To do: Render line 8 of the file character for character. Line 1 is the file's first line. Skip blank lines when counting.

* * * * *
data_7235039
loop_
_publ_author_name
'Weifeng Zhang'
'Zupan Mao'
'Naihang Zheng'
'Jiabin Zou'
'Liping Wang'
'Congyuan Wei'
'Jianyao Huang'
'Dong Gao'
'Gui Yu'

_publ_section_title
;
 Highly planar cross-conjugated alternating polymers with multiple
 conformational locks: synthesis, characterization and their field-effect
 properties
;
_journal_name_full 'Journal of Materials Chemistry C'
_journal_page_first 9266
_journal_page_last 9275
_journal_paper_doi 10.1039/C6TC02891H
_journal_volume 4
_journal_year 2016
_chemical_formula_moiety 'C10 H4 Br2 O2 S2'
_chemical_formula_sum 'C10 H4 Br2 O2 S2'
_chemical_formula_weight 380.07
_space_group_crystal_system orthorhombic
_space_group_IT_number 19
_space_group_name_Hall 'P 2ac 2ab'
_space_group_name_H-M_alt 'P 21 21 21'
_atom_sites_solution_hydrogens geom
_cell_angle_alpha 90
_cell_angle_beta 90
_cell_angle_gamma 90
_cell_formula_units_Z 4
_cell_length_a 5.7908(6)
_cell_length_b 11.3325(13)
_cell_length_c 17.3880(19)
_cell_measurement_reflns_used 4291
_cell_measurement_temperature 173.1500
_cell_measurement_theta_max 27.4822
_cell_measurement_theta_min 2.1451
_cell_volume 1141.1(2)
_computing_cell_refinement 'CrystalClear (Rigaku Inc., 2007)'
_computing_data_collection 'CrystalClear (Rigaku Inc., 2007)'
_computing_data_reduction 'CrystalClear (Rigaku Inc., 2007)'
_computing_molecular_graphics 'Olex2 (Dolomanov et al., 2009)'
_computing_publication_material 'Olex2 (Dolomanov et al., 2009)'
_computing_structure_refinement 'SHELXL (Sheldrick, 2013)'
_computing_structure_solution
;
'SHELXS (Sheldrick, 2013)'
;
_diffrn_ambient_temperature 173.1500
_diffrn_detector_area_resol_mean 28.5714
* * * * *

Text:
'Liping Wang'